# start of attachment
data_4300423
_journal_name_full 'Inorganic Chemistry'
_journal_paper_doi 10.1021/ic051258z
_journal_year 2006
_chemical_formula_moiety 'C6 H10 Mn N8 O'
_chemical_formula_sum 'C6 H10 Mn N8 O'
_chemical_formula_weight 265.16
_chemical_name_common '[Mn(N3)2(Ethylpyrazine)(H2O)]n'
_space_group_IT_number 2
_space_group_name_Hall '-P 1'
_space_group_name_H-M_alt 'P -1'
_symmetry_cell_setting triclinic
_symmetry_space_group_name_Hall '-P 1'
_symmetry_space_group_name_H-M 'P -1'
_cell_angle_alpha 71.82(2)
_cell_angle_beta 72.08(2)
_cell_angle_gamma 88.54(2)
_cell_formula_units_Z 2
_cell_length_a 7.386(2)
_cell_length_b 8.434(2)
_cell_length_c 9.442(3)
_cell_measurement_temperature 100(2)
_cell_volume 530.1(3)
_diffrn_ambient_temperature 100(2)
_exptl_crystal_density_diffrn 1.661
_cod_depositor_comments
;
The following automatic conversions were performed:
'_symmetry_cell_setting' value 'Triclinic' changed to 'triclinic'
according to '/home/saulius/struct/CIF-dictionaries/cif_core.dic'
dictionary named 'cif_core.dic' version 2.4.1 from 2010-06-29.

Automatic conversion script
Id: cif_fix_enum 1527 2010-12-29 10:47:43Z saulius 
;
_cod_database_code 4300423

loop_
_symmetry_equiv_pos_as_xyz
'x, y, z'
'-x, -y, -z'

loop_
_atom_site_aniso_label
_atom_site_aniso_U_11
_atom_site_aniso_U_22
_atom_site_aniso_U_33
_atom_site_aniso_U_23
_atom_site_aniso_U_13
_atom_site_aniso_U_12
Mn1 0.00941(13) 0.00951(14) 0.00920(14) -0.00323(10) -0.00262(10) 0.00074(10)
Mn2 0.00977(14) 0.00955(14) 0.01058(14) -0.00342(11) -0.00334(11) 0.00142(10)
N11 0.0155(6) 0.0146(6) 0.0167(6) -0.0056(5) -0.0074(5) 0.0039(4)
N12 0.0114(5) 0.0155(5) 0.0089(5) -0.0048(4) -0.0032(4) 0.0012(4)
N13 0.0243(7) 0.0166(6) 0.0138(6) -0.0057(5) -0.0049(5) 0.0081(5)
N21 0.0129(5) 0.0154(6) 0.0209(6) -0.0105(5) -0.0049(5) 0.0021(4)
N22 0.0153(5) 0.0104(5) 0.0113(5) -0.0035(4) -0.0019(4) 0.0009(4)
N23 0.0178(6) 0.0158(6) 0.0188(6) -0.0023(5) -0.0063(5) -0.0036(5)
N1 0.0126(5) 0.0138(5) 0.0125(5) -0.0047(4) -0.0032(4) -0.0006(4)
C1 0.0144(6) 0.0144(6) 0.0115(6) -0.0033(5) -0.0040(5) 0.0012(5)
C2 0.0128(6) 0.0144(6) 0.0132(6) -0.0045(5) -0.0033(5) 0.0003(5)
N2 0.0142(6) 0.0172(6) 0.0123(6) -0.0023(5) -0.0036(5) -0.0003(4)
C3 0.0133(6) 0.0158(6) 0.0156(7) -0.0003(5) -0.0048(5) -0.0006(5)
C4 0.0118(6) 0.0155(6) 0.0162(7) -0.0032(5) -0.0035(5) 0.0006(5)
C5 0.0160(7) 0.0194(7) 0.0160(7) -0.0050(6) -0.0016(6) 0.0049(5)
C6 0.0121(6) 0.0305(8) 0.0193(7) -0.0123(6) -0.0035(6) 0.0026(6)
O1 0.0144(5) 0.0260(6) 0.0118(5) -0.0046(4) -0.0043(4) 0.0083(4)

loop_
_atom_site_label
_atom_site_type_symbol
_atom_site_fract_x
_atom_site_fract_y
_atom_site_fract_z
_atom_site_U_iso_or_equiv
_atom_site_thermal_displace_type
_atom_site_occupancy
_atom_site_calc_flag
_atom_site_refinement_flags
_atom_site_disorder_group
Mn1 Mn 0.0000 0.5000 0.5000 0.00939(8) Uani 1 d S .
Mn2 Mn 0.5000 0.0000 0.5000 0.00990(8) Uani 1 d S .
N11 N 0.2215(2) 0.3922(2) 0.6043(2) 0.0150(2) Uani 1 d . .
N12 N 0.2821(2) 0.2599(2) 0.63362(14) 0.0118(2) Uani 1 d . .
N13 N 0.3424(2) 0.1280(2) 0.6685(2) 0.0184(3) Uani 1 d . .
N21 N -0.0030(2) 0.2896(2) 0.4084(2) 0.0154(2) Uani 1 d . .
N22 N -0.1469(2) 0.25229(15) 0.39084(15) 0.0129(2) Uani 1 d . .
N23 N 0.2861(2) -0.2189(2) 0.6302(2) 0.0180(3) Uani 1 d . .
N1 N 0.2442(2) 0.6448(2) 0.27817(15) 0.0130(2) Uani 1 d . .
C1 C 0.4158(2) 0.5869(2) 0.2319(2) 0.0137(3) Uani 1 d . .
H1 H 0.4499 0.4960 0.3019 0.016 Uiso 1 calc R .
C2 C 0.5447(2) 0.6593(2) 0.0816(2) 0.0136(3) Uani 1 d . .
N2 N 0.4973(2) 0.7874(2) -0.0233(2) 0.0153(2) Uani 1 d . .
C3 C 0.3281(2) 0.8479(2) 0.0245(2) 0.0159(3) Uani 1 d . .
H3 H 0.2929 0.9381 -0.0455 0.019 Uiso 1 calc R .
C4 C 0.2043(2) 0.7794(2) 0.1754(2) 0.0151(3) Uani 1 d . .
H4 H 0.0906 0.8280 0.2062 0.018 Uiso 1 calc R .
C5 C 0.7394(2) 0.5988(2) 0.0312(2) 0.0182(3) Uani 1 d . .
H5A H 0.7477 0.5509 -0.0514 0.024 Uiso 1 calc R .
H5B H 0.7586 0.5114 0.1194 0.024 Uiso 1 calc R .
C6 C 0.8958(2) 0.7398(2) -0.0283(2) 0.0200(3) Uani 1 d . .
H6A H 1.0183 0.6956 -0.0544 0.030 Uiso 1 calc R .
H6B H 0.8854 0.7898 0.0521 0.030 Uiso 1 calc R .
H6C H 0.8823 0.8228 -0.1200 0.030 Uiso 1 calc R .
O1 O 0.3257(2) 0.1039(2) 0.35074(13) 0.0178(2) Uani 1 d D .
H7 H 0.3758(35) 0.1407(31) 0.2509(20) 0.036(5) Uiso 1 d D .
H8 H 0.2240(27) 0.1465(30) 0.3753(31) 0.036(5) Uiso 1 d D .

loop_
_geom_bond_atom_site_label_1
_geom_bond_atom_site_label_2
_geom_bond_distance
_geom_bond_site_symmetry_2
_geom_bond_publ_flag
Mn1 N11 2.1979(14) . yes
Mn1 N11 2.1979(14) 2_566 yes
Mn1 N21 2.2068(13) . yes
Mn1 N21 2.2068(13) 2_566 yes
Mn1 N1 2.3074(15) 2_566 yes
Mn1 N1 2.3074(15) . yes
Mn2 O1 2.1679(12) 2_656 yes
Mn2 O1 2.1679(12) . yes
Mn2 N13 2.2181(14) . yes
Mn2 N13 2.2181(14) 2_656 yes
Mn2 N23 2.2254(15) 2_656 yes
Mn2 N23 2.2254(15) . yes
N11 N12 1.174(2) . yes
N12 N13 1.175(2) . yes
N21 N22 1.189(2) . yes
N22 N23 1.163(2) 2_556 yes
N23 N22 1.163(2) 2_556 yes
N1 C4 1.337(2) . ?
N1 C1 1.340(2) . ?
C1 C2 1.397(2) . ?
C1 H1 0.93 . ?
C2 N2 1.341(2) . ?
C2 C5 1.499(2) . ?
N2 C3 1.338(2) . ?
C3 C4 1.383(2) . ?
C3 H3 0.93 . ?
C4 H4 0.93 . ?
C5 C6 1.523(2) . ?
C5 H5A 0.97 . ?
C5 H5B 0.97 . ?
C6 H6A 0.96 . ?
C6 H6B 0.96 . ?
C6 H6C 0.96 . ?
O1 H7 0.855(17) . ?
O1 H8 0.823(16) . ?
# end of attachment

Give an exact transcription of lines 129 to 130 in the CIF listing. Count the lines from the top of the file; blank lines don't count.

C1 C2 1.397(2) . ?
C1 H1 0.93 . ?